Mirella Murray & Tóla Custy

Three Sunsets

Own label MMTC1; 48 minutes; 2002

Does the piano accordion have a place in Irish traditional music?  Here's what Ciaran Carson had to say on the subject:

The piano accordion in particular has many inherent disadvantages: it is heavy and unwieldy; it is often tuned in an inappropriate wide vibrato; its multiplicity of basses provide a constant temptation (often succumbed to) to accompany the melody with inappropriate chords; and, since it is a 'double action' instrument (the same note being sounded on the press and draw of the bellows) it is difficult to provide the articulation necessary for dance music.  The speed of the music also means that it is sometimes technically difficult to get from one end of the keyboard to the other without 'playing between the cracks' - that is, accidentally hitting two keys at once, a common fault of many piano accordionists.

Irish Traditional Music (Appletree Press, 1986).

Now, of course, granted it's possible that Señor Carson, growing up in Northern Ireland, had especially bad experiences with the instrument, for the Six Counties has produced more than it's fair share of piano accordionists.  However, it's possible that Ciaran might have revised his opinion in the intervening years, particularly if he's listened to Alan Kelly, Karen Tweed or Colette O'Leary of Bumblebees, none of whom could possibly be prone to any of his criticisms.

His view might be further revised by hearing this debut album by the pairing of Mirella Murray and Tóla Custy.  The latter may be familiar to some as a member of the Clare musical family and through his fiddle playing with Calico and The Bowhouse Quintet, but Mirella, from Co. Galway, might be a new name to readers and it's she who is the exponent of the piano accordion.  I quizzed her recently about her choice of instrument and it was just a childhood decision and one which she has never regretted and, on the strength of this album (and it has many), quite rightly so.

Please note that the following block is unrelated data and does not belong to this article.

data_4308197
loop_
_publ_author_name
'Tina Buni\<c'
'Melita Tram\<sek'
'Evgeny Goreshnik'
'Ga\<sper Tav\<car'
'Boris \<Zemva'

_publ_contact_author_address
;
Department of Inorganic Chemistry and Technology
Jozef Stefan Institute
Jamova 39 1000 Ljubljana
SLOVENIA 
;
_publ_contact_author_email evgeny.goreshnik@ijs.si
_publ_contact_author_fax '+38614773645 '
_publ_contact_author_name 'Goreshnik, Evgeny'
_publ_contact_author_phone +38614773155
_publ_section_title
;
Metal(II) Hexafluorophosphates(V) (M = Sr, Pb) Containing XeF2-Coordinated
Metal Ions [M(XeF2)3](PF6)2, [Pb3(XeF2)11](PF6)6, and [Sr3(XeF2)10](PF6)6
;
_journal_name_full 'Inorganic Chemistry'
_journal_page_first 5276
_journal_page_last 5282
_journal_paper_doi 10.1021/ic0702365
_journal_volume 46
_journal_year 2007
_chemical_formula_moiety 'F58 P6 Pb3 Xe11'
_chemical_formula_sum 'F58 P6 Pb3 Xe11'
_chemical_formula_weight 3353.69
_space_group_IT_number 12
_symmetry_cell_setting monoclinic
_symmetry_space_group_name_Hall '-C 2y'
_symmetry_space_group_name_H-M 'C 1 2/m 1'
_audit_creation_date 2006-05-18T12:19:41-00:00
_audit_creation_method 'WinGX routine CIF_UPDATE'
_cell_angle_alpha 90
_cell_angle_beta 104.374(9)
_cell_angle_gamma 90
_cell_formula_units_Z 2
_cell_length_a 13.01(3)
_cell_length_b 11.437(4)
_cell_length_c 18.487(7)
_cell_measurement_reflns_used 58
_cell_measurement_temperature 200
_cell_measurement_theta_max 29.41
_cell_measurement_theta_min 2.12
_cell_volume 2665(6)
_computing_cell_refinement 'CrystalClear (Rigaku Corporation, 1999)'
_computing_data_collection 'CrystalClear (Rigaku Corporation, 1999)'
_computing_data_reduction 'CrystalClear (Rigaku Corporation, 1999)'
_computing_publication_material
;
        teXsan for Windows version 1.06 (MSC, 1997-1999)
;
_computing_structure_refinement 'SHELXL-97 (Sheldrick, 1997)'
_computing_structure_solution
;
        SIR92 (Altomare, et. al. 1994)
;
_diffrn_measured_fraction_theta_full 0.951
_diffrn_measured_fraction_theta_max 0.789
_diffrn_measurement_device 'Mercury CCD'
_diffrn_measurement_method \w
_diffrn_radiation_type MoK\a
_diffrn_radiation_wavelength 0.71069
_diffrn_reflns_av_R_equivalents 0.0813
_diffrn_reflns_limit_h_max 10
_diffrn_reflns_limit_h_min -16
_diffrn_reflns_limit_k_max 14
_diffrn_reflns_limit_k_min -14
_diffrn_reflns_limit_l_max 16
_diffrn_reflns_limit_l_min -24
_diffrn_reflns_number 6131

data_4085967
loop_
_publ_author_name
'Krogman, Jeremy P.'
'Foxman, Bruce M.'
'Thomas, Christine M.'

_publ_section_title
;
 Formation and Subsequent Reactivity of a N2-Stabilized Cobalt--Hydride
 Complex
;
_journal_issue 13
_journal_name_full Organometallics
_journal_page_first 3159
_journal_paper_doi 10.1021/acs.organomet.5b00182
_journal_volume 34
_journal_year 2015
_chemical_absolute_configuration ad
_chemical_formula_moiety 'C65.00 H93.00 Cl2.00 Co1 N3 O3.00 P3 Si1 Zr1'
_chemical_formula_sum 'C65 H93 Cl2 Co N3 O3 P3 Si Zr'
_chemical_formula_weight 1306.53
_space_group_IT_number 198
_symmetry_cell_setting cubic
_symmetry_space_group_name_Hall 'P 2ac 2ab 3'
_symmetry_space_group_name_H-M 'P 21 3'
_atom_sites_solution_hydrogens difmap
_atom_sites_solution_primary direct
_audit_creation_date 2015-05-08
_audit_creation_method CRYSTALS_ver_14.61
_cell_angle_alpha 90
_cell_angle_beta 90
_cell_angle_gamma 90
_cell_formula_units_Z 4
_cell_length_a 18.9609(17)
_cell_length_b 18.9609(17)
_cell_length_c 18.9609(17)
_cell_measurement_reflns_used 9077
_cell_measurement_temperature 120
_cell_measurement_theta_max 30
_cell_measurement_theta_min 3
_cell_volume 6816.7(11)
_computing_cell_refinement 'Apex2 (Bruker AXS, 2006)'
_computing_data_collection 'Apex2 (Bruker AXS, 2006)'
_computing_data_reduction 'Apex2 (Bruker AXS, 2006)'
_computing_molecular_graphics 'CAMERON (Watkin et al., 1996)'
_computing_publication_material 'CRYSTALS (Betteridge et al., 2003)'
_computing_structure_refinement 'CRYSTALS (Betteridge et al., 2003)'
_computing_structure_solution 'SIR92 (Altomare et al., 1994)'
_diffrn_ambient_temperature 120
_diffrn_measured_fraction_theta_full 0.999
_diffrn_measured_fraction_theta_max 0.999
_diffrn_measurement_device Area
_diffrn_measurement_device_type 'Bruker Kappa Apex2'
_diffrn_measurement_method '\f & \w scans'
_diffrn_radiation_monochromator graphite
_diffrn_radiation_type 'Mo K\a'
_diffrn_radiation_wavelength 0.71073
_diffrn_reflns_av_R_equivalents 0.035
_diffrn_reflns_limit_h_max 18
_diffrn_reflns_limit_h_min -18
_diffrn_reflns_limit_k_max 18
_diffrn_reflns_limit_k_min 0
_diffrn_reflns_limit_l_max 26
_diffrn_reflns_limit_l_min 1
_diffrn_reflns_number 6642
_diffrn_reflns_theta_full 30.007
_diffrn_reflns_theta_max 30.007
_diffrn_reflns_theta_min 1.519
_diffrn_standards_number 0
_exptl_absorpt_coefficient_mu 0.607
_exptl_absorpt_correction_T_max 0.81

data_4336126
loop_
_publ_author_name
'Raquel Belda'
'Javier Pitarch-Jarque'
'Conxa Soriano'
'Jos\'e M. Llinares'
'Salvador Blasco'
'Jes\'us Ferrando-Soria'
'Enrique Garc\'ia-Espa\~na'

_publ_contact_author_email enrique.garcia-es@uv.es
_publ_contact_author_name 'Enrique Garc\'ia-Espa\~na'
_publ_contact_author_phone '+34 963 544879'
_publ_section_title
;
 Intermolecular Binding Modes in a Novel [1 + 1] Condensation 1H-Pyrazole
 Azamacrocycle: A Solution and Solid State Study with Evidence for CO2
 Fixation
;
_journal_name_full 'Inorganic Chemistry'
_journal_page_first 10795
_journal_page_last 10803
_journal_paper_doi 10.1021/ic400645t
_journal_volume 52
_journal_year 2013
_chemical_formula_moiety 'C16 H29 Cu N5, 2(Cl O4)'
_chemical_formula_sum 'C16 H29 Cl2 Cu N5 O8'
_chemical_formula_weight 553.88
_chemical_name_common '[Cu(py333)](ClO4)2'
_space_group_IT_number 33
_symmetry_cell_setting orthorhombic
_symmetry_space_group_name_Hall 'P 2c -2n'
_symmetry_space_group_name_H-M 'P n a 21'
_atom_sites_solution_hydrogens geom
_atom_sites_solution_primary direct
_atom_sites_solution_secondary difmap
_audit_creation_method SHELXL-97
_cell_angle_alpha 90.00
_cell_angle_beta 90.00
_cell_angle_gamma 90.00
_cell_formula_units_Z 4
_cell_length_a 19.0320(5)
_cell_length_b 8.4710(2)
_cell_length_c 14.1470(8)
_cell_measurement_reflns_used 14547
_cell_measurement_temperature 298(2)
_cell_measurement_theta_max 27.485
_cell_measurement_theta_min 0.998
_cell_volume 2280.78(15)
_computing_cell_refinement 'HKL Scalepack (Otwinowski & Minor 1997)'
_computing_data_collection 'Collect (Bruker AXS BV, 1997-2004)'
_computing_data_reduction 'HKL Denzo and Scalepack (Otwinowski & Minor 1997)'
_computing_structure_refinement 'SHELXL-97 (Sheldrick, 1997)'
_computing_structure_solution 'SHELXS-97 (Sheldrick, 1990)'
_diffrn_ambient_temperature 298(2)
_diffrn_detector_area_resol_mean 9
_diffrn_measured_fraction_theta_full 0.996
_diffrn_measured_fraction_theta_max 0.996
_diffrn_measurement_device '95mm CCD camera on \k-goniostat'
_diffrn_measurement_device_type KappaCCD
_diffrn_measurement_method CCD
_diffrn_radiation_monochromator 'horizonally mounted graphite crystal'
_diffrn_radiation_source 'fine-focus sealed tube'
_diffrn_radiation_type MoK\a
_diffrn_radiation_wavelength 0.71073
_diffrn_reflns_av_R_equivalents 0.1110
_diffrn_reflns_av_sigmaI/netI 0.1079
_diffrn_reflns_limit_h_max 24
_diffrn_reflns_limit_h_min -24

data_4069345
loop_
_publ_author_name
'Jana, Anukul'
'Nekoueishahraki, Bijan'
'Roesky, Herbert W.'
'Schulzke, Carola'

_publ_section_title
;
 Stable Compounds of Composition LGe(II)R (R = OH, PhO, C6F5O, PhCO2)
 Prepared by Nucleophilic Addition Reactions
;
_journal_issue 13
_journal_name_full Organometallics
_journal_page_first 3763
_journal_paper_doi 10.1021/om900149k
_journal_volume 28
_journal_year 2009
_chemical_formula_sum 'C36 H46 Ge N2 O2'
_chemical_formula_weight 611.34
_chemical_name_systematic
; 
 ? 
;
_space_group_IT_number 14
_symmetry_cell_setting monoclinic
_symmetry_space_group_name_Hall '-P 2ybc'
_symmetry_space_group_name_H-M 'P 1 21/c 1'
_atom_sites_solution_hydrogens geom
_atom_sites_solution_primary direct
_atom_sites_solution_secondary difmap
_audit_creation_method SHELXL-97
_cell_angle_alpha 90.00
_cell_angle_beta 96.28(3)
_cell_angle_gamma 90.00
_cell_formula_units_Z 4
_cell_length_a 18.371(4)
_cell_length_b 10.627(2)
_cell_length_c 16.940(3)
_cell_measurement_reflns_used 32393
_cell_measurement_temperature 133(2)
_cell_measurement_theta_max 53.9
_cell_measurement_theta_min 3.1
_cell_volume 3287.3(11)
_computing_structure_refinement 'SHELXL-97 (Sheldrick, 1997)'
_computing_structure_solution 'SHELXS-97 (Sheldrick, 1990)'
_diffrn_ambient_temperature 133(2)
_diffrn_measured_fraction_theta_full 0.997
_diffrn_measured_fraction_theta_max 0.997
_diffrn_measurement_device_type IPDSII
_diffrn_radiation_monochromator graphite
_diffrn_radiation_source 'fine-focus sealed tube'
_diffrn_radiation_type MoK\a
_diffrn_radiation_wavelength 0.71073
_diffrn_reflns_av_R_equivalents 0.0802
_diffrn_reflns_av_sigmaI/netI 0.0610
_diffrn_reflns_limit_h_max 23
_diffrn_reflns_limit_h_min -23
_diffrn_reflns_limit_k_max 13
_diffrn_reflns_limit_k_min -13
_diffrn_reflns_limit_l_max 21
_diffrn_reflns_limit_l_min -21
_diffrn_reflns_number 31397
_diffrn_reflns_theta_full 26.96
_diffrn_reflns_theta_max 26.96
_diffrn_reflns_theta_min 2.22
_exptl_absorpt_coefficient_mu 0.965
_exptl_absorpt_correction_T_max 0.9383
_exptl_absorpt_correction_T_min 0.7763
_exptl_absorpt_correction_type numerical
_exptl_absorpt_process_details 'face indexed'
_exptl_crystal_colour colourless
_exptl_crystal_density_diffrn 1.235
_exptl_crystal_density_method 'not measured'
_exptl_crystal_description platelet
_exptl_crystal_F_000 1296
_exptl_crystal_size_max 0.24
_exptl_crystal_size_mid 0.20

Although ostensibly a duo album, the pair is joined on most tracks by other musicians.  The most frequent appearance comes from guitarist Ed Boyd while his mucker from Flook, bodhrán player John Joe Kelly, turns up on three tracks.  Also present are Lúnasa's guitarist Donogh Hennessy, two well-known Clare musicians - bouzouki player Pat Marsh and bodhrán player John Moloney - while there's yet another guest spot for harper Laoise Kelly.  The voice of Pauline Scanlon also appears on a couple of songs, Willie Nelson's Valentine (a fine song, but why do so many traditional albums quote from country and western?  A question that deserves a treatise) and the traditional The False Knight on the Road.

But back to base, it's Mirella's accordion and Tóla's fiddle which dominate proceedings for most of the album.  Mirella plays with a delicate touch and a seemingly complete absence of bass, while Tóla fiddles with familiar grace.  There's a distinct Gallic tone to the album through a set of French-Canadian tunes, Vicki's World, another tune, Den, composed by French guitarist Soig Siberil and a gavotte while the international flavour is maintained by a Swedish tune, Salbohedsvalsen.  This internationalism is not surprising considering Tóla's membership of the equally cosmopolitan Calico, but it does rather unbalance the album, leaving a mere six sets of Irish tunes and several of these are relatively recent compositions.

Nevertheless, it's hugely enjoyable overall and adds another little notch in the piano accordion's keyboard.        


Reviewed by Geoff Wallis for Musical Traditions magazinewww.mustrad.org.uk.


For more information about Mirella and Tola contact threesunsets@hotmail.com.



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